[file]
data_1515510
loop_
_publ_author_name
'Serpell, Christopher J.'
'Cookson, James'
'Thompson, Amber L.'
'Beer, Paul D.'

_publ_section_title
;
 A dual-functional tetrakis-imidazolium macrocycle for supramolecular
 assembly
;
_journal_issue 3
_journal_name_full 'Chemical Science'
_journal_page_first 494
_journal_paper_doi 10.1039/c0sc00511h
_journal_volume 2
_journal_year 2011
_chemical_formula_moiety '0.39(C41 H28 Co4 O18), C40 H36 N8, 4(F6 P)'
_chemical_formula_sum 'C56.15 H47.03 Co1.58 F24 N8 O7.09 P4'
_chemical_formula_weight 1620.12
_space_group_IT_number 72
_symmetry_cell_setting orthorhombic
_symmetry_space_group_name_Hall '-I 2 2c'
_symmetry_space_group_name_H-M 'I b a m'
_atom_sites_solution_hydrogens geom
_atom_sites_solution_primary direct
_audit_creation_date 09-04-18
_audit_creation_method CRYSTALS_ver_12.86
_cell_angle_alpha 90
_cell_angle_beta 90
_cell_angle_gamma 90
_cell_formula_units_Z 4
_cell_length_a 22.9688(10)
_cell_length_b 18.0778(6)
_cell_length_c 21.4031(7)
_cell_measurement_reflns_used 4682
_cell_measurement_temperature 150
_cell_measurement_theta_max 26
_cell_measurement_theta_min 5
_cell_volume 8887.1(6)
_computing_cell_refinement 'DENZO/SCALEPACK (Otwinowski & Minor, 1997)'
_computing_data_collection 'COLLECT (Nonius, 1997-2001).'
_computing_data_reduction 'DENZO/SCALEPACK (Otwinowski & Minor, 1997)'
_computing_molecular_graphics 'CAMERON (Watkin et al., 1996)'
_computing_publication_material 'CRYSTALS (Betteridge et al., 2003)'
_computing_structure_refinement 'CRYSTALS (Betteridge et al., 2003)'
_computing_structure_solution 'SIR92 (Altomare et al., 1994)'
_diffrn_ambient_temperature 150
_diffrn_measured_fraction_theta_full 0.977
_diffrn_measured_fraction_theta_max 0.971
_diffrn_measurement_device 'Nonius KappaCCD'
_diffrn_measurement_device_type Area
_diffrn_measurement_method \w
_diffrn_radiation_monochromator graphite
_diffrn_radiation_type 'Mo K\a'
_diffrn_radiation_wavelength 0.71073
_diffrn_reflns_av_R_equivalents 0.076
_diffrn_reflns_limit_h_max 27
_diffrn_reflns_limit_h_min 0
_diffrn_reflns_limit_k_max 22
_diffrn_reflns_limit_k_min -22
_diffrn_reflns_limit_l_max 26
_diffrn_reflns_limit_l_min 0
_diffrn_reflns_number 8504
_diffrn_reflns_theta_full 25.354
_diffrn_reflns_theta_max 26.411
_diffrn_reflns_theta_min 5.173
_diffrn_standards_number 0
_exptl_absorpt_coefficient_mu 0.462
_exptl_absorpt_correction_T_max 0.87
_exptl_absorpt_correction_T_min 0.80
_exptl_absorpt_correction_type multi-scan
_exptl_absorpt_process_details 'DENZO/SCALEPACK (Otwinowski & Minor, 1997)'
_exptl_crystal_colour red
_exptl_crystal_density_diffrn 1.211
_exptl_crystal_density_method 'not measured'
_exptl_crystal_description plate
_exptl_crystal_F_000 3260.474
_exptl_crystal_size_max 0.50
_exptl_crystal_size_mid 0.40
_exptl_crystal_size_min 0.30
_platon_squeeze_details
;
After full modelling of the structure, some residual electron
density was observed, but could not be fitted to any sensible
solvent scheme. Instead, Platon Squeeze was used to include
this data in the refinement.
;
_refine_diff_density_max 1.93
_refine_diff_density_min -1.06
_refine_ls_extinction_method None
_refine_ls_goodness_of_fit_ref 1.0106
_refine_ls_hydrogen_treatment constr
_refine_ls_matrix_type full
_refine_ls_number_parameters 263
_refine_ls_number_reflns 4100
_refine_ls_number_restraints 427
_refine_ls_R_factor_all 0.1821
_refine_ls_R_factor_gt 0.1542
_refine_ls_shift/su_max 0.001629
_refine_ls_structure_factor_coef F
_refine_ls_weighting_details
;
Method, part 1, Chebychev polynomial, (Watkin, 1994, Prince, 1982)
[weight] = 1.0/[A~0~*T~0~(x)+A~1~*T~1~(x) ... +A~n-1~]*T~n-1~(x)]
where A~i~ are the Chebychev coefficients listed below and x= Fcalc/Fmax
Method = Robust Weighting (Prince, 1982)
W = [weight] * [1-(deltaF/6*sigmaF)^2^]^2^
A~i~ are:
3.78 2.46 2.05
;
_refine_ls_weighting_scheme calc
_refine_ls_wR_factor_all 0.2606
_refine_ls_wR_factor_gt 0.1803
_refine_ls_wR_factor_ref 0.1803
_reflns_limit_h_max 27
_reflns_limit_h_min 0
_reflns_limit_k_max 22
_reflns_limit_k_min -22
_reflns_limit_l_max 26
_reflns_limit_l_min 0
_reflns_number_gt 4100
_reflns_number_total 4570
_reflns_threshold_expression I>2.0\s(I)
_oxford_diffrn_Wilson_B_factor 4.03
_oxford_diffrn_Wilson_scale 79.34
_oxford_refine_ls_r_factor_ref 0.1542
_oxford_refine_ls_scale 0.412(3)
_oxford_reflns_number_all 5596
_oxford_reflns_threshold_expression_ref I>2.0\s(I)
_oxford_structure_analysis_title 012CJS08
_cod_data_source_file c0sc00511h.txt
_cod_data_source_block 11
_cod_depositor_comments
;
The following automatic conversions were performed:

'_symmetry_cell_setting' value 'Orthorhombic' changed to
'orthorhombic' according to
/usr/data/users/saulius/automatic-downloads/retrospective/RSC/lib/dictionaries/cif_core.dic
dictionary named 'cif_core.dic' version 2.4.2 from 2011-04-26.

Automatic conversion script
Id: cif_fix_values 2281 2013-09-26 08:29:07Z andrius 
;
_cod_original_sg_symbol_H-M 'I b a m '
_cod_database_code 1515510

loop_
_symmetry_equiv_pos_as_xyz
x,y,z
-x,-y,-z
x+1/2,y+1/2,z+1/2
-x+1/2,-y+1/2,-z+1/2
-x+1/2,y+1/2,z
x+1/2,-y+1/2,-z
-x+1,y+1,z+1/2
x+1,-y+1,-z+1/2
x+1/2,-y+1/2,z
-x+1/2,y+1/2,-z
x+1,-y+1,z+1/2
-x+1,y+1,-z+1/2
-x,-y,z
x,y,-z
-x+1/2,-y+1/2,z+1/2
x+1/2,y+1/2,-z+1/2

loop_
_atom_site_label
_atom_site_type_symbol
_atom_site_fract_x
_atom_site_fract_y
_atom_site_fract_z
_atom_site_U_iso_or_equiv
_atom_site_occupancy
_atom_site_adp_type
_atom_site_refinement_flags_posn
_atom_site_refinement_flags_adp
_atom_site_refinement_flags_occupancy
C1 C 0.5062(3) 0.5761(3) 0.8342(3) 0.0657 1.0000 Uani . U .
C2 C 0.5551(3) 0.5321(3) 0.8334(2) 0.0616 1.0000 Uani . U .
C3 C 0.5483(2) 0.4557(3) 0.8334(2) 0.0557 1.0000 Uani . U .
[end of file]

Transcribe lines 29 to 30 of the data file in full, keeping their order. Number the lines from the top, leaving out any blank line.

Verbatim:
_audit_creation_method CRYSTALS_ver_12.86
_cell_angle_alpha 90